From the MASSAGE Magazine article, “Best Practices: Rich Haslam,” in the June 2010 issue. Article summary: Rich Haslam, 55, owns a seated massage practice that provides massage therapy to six Whole Foods Markets locations—in Aventura, Coral Gables, Pinecrest, Plantation, Wellington and Palm Beach Gardens, Florida. He employs 30 massage therapists part time, and has been practicing massage for more than 15 years.

Best Practices: Rich Haslam, MASSAGE MagazineQ. How do you define business success?

A. Doing what you enjoy and making a living at it, too.

Q. What advice do you have for massage therapists who might want to offer massage in their local health-food stores?

A. Customers are professionals who work in the community. If you want to get their business, you better be dressed like a professional and act like one.

Q. What is your best client-retention method?

A. We’re not in the massage business; we are in the relationship business. Massage is what we do. We develop a personal, but professional, relationship with customers.

Q. How do you balance your work life and family life?

A. That’s a tough one. I’m single, so most of my time is spent on this business, the Hands and Hearts for Haiti fundraiser and a new nonmassage online business I just started.

Q. What is the best way to market a new technique to clients?

A. First, before you even decide if you are going to take a class, do some market research. Find out what problems people have and provide solutions. Then, go where your prospective clients are. That could be in anyplace—from a nursing home to a hospital or online support group.

Q. If you knew then what you know now, what would you have done differently starting out?

A. Marketing, and more of it.

Q. What was the best business decision you made?

A. Allowing my therapists to take my customers. No one does this, not even the guy with the chair business at the mall. He keeps all the customers to himself. He also has a high turnover rate. My therapists are allowed to solicit customers for their own businesses; therefore, they have a vested interest in the health of my business.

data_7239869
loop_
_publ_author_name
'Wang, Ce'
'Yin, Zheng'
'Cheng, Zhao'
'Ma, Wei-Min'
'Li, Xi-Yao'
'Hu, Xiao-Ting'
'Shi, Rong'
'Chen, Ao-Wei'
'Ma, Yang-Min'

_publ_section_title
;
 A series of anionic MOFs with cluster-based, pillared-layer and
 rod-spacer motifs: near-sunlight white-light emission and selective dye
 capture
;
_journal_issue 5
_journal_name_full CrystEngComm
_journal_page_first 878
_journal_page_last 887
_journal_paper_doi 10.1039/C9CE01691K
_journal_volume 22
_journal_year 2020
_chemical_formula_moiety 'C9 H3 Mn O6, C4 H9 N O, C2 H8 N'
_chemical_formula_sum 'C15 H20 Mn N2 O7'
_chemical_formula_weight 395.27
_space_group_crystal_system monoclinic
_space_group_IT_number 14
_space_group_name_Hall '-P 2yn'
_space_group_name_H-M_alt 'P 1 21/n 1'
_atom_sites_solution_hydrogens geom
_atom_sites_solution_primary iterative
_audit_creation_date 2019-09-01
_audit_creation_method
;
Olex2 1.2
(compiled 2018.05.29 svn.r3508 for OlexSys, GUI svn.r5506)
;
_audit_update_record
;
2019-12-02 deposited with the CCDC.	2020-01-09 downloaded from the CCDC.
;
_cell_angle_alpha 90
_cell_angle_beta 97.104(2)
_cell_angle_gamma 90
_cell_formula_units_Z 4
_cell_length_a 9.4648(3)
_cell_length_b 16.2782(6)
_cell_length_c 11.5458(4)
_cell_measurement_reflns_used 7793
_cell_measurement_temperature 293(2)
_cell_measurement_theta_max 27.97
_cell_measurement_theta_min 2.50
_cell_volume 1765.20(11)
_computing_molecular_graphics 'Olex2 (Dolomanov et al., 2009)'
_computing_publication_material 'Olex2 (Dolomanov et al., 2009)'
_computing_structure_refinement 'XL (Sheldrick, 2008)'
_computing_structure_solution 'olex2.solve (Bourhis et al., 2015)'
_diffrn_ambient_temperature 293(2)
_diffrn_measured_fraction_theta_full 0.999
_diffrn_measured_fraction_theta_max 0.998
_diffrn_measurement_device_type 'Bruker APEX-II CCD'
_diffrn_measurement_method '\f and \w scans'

Q. Describe a time when things weren’t going well in your business and what you did to turn it around.

A. Last year (2009), was probably the worst year I have had. Business dropped 60 percent. I cut my own salary to the absolute minimum I could—and then I expanded, from three to six locations. This is now paying off, as these new locations are slowly increasing in sales.

Q. What advice would you give someone wanting to pursue a career in massage therapy that you wish someone had given you?

A. Choose your school very carefully. Get personal referrals. Don’t get stuck in a curriculum with too many modalities. One, maybe two, is all you need for entry level. It’s better to be a master of one than a jack-of-all-trades. If you want to own your own business, get some marketing training. I feel you can get a better education by studying some of the direct marketing books you find at bookstores.

Q. In five years, where do you see yourself and your business?

A. I see myself retired and living in Panama. My business is in the hands of an exemplary manager (yet to be found), and doing $1,000,000 in sales. Anyone looking for a job?

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